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Nestled in the suburbs of Des Moines and traveling through the towns of Ankeny, Berwick, Pleasant Hill, and Altoona, the Gay Lea Wilson Trail is named for a local advocate who first conceived of a network of trails in eastern Polk County in the 1980s. Eventually, the trail will link several central Iowa communities and open spaces over a 35-mile course. Currently, the trail connects East Des Moines with Ankeny to the north and Pleasant Hill and Altoona to the northeast.
At the northern trailhead in Ankeny, trail users have the option of connecting with the Oralabor Gateway Trail and heading west for 5 miles to just past Northwest Toni Drive, where the Oralabor Gateway Trail connects with the Neal Smith Trail and creates a seamless off-road route to Saylorville Lake.
Beginning at the northern trailhead, the Gay Lea Wilson Trail winds southwardly along rural roads and through suburban neighborhoods that offer many access points for locals. Residents use the trail to walk or bike to recreation facilities, the library, and other town amenities. Benches are strategically placed for taking breaks, spotting birds, and snapping photos of Iowa wildflowers.
After a horizontal stretch heading east along Northeast 54th Avenue—an intersection for the 27-mile Chichaqua Valley Trail , which travels northeast to Baxter—the trail meets with Fourmile Creek and then heads south under I-80. Here, the trail is enveloped by dense, quiet woodland as it follows the creek to Pleasant Hill and Copper Creek Lake, which the trail circles. At the south end of the lake, you’ll find a large picnic area, a playground, water fountains, restrooms, and parking. Bring a picnic lunch and enjoy the scenery, or head east, where restaurants are in abundance.
From this central hub of the trail, a segment accessible at North Pleasant Hill Boulevard runs south for 1.5 miles along Fourmile Creek and an active rail corridor to Scott Avenue in East Des Moines. A less-than-0.5-mile trek west along hilly Fairview Drive/Dean Avenue (intersecting this segment’s midpoint, before Scott Avenue) leads to the sprawling Iowa State Fairgrounds.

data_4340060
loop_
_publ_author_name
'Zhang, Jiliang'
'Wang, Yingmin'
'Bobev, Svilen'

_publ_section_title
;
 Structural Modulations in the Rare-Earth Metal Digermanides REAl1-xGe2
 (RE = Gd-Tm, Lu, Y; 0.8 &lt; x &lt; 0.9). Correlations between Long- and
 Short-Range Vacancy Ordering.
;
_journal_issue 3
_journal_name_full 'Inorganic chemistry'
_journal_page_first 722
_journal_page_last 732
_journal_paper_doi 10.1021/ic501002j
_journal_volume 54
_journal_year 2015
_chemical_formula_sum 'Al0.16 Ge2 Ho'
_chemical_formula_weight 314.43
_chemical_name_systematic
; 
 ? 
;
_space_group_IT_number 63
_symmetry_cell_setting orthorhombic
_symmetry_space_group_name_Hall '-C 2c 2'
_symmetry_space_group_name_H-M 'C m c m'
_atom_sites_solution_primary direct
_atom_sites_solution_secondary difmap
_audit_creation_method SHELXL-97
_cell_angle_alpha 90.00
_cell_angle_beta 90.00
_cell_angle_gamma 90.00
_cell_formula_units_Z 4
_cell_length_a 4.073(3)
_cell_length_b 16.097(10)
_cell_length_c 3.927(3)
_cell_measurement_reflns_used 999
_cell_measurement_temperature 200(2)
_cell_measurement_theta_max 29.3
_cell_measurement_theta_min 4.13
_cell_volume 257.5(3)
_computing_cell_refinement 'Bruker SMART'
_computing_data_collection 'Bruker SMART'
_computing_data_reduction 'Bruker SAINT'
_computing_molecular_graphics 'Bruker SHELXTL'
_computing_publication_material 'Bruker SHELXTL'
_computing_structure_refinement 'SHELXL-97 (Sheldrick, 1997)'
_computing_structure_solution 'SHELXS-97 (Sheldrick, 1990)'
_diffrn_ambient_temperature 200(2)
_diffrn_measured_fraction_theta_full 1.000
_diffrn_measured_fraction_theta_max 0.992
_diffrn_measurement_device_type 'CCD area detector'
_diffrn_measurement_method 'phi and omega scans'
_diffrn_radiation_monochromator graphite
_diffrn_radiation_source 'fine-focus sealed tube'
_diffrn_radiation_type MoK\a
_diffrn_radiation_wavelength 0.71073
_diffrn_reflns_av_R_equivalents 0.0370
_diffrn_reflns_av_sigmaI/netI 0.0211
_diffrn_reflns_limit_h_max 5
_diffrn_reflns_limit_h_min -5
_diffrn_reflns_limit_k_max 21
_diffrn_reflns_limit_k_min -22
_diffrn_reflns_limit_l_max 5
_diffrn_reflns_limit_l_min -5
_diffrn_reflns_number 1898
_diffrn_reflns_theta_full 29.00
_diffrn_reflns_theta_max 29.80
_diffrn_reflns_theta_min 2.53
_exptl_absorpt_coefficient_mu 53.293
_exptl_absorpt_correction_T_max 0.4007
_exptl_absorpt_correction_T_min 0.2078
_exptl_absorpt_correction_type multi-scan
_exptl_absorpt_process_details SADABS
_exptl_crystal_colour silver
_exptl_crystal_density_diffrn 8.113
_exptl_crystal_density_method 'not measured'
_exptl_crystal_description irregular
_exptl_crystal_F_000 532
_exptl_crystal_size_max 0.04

At North Pleasant Hill Boulevard, you can also take the trail northeast approximately 4 miles to the heart of Altoona. Much of this portion of the trail’s route parallels an active railroad line.
A planned southern extension of the popular High Trestle Trail will eventually meet the Gay Lea Wilson Trail at Southeast Oralabor Road in Ankeny. Both trails are part of the Central Iowa Trail Network, which, when complete, will run about 110 miles and will also include the Neal Smith Trail, Heart of Iowa Nature Trail, and Chichaqua Valley Trail.
Note: While the very flat trail surface is composed of asphalt and concrete for a majority of its length, there are a few portions of dirt surface in heavily wooded areas.
The nearest parking lot to the northwestern trailhead is located a half mile south along the trail at SE 54th St. in Ankeny. To reach the parking lot from I-80, take Exit 135 for IA 415 N/
NW Second St., and go 3 miles. Turn right (east) onto NE 66th Ave., and go 0.7 mile. Turn left onto NE 14th St., go 0.6 mile, and turn right onto NE 70th Ave., which turns into SE 54th St. Turn left into the parking area just after passing the marsh and crossing over the trail. The endpoint is located about 0.5 mile north along the trail at SE Oralabor Road, also the eastern endpoint for the Oralabor Gateway Trail.
To reach the nearest parking lot to the northeastern trailhead at the intersection of First Ave. S and First St. E from I-80, take Exit 143 toward Altoona. Turn right onto First Ave. N, and go 1 mile. Turn left onto First St. E immediately after the railroad tracks, and turn left into the parking lot. The endpoint is located about 0.6 mile east along the trail at Eighth Ave. SE.
To reach the southernmost trailhead in Pleasant Hill from I-235, take Exit 10A for IA 163 E/E. University Ave. Head east for 1.4 miles, and turn right onto E. 30th St. Go approximately 1.1 miles, and turn left onto Scott Ave. Go 1.4 miles, and turn left onto E. Oakwood Drive. Make an immediate left into the trailhead parking lot.
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